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Liquidate the Bankrupt Banks, Fire the Executives!

Politics / Credit Crisis Bailouts Apr 11, 2009 - 02:38 PM GMT

By: Mike_Whitney

Politics Best Financial Markets Analysis ArticleOn Tuesday, a congressional panel headed by ex-Harvard law professor Elizabeth Warren released a report on Treasury Secretary Timothy Geithner's handling of the Troubled Assets Relief Program (TARP). Warren was appointed to lead the five-member Congressional Oversight Panel (COP) in November by Senate majority leader Harry Reid. From the opening paragraph on, the Warren report makes clear that Congress is frustrated with Geithner's so-called "Financial Rescue Plan" and doesn't have the foggiest idea of what he is trying to do. Here are the first few lines of "Assessing Treasury's Strategy: Six Months of TARP":


"With this report, the Congressional Oversight Panel examines Treasury's current strategy and evaluates the progress it has achieved thus far. This report returns the Panel's inquiry to a central question raised in its first report: What is Treasury's strategy?"

Six months and $1 trillion later, and Congress still cannot figure out what Geithner is up to. It's a wonder the Treasury Secretary hasn't been fired already. 

From the report:

"In addition to drawing on the $700 billion allocated to Treasury under the Emergency Economic Stabilization Act (EESA), economic stabilization efforts have depended heavily on the use of the Federal Reserve Board's balance sheet. This approach has permitted Treasury to leverage TARP funds well beyond the funds appropriated by Congress. Thus, while Treasury has spent or committed $590.4 billion of TARP funds, according to Panel estimates, the Federal Reserve Board has expanded its balance sheet by more than $1.5 trillion in loans and purchases of government-sponsored enterprise (GSE) securities. The total value of all direct spending, loans and guarantees provided to date in conjunction with the federal government's financial stability efforts (including those of the Federal Deposit Insurance Corporation (FDIC) as well as Treasury and the Federal Reserve Board) now exceeds $4 trillion."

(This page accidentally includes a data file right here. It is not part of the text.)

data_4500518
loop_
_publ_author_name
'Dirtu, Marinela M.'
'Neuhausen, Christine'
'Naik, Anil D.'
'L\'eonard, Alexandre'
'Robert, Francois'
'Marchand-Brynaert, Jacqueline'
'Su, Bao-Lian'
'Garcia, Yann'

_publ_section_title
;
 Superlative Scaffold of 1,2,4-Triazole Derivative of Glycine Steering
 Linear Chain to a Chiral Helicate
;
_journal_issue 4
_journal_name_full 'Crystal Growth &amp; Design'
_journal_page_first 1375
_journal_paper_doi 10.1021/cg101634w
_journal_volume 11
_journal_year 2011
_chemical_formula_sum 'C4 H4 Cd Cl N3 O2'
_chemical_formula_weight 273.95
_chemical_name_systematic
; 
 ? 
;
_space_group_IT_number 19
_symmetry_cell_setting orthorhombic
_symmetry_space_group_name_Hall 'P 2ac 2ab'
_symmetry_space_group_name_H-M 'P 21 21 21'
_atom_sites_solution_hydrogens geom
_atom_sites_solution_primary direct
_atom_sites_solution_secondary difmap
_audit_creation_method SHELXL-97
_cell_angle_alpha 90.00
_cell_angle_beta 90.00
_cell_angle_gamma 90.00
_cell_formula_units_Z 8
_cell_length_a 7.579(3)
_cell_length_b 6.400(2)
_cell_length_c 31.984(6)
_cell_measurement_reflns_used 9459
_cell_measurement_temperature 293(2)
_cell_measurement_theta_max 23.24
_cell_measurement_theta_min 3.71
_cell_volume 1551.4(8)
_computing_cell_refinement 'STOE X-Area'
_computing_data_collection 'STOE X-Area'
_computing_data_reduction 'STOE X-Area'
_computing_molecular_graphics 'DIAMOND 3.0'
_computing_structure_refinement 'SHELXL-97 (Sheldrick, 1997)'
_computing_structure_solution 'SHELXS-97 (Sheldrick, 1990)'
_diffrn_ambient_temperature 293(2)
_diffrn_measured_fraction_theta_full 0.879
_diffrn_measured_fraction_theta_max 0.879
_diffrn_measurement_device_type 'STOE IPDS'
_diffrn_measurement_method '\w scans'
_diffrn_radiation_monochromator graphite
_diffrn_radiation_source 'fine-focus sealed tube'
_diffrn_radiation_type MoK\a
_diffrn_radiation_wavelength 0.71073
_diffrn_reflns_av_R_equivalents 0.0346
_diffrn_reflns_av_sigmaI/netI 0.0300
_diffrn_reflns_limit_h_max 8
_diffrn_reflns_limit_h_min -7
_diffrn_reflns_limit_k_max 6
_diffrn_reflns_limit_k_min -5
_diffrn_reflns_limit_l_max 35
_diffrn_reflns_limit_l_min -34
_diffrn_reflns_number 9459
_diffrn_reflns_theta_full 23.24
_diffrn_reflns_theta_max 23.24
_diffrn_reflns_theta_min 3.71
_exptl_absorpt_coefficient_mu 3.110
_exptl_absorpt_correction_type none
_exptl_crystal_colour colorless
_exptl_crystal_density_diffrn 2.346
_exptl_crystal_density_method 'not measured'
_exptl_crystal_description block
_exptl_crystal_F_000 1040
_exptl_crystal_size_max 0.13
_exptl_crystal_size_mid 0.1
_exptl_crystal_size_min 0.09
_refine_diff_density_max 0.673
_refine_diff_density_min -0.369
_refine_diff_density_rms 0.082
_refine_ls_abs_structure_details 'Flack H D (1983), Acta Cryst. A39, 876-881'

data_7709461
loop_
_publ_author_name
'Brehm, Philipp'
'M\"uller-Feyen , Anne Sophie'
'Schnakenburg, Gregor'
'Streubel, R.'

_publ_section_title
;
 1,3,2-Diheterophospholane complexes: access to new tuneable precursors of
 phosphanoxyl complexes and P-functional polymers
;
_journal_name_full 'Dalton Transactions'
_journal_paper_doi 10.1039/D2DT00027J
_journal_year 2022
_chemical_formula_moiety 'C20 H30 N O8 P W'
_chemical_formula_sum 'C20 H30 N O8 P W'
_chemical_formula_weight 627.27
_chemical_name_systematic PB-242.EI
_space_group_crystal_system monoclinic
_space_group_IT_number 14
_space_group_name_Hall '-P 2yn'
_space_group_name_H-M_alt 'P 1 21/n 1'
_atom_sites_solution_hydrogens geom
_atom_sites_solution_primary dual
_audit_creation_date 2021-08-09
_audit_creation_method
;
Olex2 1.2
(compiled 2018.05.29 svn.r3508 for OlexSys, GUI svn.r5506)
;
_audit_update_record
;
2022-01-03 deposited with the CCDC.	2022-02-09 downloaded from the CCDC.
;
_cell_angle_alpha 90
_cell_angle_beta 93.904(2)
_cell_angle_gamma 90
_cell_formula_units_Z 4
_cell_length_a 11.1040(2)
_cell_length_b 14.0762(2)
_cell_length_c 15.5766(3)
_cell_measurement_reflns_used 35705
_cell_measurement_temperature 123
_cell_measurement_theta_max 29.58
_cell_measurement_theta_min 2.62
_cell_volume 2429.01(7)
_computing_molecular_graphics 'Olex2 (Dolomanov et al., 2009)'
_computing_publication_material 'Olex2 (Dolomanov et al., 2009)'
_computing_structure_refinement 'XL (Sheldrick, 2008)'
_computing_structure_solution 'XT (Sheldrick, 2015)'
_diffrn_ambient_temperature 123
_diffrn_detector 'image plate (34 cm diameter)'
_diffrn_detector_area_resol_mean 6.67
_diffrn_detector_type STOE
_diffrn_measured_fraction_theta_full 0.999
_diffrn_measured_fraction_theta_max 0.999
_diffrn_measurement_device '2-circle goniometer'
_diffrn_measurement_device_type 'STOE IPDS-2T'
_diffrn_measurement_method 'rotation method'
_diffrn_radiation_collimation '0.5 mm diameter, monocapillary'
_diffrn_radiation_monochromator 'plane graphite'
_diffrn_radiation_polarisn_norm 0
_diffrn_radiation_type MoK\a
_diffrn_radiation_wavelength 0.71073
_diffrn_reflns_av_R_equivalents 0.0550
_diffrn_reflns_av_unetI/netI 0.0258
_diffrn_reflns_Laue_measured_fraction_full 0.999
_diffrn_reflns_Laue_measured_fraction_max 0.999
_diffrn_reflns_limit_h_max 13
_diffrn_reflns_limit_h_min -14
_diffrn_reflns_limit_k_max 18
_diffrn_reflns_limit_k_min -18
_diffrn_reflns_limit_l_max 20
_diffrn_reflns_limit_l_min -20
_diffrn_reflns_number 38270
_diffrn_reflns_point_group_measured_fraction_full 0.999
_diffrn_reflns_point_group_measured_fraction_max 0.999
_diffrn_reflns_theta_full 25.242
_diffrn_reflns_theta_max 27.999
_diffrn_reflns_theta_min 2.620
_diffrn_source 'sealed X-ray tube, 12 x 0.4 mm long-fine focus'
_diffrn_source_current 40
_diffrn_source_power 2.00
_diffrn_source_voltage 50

So, while Congress approved a mere $700 billion in emergency funding for the TARP, Geithner and Bernanke deftly sidestepped the public opposition to more bailouts and shoveled another $3.3 trillion through the back door via loans and leverage for crappy mortgage paper that will never regain its value. Additionally, the Fed has made a deal with Treasury that when the financial crisis finally subsides, Treasury will assume the Fed's obligations vis a vis the "lending facilities", which means the taxpayer will then be responsible for unknown trillions in withering investments.

From the report:

"To deal with a troubled financial system, three fundamentally different policy alternatives are possible: liquidation, receivership, or subsidization. To place these alternatives in context, the report evaluates historical and contemporary efforts to confront financial crises and their relative success. The Panel focused on six historical experiences: (1) the U.S. Depression of the 1930s; (2) the bank run on and subsequent government seizure of Continental Illinois in 1984; (3) the savings and loan crisis of the late 1980s and establishment of the Resolution Trust Corporation; (4) the recapitalization of the FDIC bank insurance fund in 1991; (5) Sweden's financial crisis of the early 1990s; and (6) what has become known as Japan's “Lost Decade” of the 1990s. The report also surveys the approaches currently employed by Iceland, Ireland, the United Kingdom, and other European countries."

This statement shows that the congressional committee understands that Geithner's lunatic plan has no historic precedent and no prospect of succeeding. Geithner's circuitous Public-Private Investment Program (PPIP)--which is designed to remove toxic assets from bank balance sheets--is an end-run around "tried-and-true" methods for fixing the banking system.  In the most restrained and diplomatic language, Warren is telling Geithner that she knows that he's up to no good.

From the report:

"Liquidation avoids the uncertainty and open-ended commitment that accompany subsidization. It can restore market confidence in the surviving banks, and it can potentially accelerate recovery by offering decisive and clear statements about the government's evaluation of financial conditions and institutions."

The committee agrees with the vast majority of reputable economists who think the banks should be taken over (liquidated) and the bad assets put up for auction. This is the committee's number one recommendation.